World Vegan Chocolate Day set for second edition

Plans are progressing strongly for the second World Vegan Chocolate Day on January 31st, which is set to celebrate a wealth of innovative products within the category, reports Neill Barston.

Among the focal points for marking the occasion are two sampling events being staged at the University of Bristol, and University of the West of England, amid a continued rise in the worldwide movement.

The promotional events feature a dedicated vegan ice cream van, with opportunities for participants to have use of a special event logo and social media branding, with the showcase offering a platform for the category amid a backdrop of sustained consumer interest in dietary health, wellbeing and environmental issues.

As previously reported by Confectionery Production, the event was established last year by the UK’s ‘Vegan Willy Wonka’ Adrian Ling, and will explore the full spectrum of the category, from white to dark high cocoa chocolate and ice cream, to vegan chocolate cakes, as well as premium bars and snacks.

“I’m so excited the second world vegan chocolate day will once again celebrate all positive things about vegan chocolate. In this last year there have been so many developments and product launches that puts vegan chocolate on the map,” explained the day’s founder, whose company Plamil Foods, recently received honours at our World Confectionery Conference in Brussels, where the firm gained a team of the year accolade.

Indeed, as one of the UK’s pioneers of the vegan market dating back to the 1950s, the company has remained at the forefront of the category, gradually expanding its interests into the chocolate market, most recently with the successful launch of its So Free brand within the past few years.

As Adrian noted, the World Vegan Chocolate Day event was set up to mark the end of Veganuary, making it ‘the dessert’ of the month-long initiative devised by the Vegan Society – which has reported a significant rise in uptake in consumers wishing to take on its challenge of going vegan for 31 days. According to its latest figures, last year, 629,000 people took up the test, with a total of more than 800 new products emerging during the month.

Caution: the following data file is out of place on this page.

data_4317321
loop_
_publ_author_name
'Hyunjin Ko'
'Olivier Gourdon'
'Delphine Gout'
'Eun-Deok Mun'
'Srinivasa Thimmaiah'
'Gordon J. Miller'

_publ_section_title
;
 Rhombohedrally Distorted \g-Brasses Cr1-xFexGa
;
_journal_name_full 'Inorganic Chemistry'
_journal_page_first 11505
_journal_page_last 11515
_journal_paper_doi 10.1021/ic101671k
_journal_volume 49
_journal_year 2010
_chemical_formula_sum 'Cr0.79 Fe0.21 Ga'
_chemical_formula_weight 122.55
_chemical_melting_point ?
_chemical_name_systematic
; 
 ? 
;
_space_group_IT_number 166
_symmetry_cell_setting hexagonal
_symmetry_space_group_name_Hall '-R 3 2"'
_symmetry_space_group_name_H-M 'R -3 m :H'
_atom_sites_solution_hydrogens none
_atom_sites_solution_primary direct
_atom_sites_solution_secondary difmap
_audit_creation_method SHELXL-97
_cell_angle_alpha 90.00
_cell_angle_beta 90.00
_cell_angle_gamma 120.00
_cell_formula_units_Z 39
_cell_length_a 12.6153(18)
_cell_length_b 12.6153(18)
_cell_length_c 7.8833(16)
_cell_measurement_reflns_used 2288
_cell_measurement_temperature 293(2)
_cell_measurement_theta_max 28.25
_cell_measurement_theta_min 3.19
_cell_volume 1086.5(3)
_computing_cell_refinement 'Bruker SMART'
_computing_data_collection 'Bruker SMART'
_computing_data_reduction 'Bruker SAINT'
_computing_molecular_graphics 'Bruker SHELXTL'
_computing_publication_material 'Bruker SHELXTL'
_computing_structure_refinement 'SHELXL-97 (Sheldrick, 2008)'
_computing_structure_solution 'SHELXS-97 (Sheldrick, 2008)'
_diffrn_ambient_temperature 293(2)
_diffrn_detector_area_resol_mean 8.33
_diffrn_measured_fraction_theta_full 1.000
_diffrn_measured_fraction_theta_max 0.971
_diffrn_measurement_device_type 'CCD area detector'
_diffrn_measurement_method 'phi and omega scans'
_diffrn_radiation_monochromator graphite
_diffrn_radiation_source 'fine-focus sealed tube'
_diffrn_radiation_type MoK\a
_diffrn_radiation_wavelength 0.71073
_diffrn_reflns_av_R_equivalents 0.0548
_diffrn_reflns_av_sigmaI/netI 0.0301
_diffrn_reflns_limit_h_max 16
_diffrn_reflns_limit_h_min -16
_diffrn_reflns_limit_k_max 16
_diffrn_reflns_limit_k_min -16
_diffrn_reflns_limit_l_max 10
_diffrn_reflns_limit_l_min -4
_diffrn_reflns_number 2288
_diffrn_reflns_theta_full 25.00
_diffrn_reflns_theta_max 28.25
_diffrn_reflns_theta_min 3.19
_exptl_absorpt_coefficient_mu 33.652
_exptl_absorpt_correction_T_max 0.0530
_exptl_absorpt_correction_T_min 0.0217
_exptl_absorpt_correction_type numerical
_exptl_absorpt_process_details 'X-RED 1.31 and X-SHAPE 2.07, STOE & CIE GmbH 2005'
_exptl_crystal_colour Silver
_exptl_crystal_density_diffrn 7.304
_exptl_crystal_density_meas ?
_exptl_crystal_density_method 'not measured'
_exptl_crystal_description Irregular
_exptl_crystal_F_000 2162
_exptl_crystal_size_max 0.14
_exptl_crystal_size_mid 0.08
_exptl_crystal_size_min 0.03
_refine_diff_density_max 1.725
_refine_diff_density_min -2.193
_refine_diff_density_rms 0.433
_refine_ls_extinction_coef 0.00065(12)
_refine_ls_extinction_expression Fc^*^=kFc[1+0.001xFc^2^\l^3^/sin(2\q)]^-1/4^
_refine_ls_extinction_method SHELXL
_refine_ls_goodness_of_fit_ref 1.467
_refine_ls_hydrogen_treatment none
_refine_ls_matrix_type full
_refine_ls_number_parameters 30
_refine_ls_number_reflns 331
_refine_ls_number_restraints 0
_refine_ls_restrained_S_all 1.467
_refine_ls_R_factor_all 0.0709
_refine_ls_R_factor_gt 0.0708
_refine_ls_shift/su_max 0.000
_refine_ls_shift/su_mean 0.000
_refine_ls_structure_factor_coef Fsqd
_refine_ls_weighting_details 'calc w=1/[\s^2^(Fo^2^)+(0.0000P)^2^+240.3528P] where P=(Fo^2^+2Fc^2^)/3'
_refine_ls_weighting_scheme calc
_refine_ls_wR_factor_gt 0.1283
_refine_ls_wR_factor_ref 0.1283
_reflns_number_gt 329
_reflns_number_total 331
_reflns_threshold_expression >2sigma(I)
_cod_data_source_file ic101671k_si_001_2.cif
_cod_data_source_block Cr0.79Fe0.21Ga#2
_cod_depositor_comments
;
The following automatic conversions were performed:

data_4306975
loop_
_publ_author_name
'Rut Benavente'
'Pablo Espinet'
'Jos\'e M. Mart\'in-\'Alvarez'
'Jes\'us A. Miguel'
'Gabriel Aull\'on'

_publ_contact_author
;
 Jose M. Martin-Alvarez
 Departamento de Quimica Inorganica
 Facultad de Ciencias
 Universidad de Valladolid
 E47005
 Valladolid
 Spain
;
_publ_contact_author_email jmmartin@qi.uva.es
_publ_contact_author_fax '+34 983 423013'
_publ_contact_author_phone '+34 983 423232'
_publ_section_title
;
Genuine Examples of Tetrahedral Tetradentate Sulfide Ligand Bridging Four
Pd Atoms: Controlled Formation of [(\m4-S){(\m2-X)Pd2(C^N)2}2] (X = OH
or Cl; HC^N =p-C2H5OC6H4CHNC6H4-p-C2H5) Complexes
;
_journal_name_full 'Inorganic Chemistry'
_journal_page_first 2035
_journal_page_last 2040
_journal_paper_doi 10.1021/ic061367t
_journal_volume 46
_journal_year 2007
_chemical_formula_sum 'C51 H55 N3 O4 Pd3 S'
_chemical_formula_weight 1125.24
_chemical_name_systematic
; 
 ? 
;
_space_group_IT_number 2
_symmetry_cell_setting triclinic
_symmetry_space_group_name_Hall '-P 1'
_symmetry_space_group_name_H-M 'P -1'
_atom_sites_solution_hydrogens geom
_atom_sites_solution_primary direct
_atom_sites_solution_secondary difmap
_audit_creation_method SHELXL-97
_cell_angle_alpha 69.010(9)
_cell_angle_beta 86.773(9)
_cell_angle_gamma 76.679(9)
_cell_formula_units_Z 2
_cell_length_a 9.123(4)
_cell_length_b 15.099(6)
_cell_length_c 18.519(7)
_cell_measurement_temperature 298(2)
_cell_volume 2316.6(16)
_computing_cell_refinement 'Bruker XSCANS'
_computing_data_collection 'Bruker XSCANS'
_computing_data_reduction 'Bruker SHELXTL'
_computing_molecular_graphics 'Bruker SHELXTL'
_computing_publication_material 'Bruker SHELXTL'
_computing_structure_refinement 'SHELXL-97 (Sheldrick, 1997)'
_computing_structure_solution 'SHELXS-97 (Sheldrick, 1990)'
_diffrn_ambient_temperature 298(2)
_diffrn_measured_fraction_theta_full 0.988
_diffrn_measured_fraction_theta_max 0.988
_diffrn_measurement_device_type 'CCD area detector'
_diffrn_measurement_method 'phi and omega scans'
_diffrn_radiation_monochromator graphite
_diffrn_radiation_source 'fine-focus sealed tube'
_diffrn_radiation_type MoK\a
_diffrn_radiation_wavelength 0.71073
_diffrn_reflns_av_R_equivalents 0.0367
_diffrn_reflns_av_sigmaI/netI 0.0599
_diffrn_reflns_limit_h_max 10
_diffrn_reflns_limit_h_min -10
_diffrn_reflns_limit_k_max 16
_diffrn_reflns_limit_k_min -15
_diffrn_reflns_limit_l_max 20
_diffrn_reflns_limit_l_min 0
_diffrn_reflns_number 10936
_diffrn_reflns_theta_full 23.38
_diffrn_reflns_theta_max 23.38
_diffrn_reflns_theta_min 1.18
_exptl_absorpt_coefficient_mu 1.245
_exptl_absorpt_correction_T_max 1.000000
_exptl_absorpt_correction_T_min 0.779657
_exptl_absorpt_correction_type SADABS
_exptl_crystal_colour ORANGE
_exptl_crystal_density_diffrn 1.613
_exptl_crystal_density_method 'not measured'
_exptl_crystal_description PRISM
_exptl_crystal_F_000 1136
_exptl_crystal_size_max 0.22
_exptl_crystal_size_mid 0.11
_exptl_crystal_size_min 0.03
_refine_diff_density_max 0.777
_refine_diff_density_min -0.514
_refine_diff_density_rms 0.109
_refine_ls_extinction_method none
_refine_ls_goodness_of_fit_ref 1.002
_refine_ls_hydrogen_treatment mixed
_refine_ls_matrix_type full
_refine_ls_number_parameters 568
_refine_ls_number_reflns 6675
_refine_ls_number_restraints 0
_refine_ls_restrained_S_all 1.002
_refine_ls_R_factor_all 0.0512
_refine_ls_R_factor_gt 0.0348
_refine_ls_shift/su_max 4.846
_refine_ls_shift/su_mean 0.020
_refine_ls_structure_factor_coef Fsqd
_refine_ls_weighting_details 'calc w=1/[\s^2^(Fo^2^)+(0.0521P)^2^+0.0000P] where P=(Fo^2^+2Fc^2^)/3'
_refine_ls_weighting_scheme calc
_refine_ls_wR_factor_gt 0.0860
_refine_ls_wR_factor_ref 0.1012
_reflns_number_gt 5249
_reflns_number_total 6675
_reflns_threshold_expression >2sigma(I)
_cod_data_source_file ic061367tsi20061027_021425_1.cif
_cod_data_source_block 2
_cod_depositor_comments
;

In 2022 Ling recognised that WVCD should go a little further than just promoting all things vegan chocolate, but also serve as a reminder that compassion for animals, concern for the environment and all the elements that motivate growth in vegan, also encompasses and values those people and communities that produce the cocoa.

As more manufacturers get involved each year, encompassing these values, the 2023 World Vegan day will add a new message to its celebrations.

Adrian added: “The day will also focus on the many inconsistencies that alternative chocolate producers face. Namely the crazy chocolate labelling regulations in which the existing rules do not allow for the description ‘chocolate’. Alternative producers can add more cocoa in their products and still not be allowed to call it chocolate simply because vegans choose to use oat, rice, or other similar ‘milkying’ ingredients as an alternative to dairy milk. It’s about time regulations stopped discriminating against vegans’.”

Anyone interested in participating in engaging with promoting vegan product lines for the two sampling events should contact Plamil via its website at plamilfoods.co.uk with a £300 participation fee, and a requirement for  400 samples to make up 200 sample packs for each location. The fee is set to cover costs, and any surplus will be donated to Dean Farm Trust in Chepstow.

Related content

Leave a reply

Confectionery Production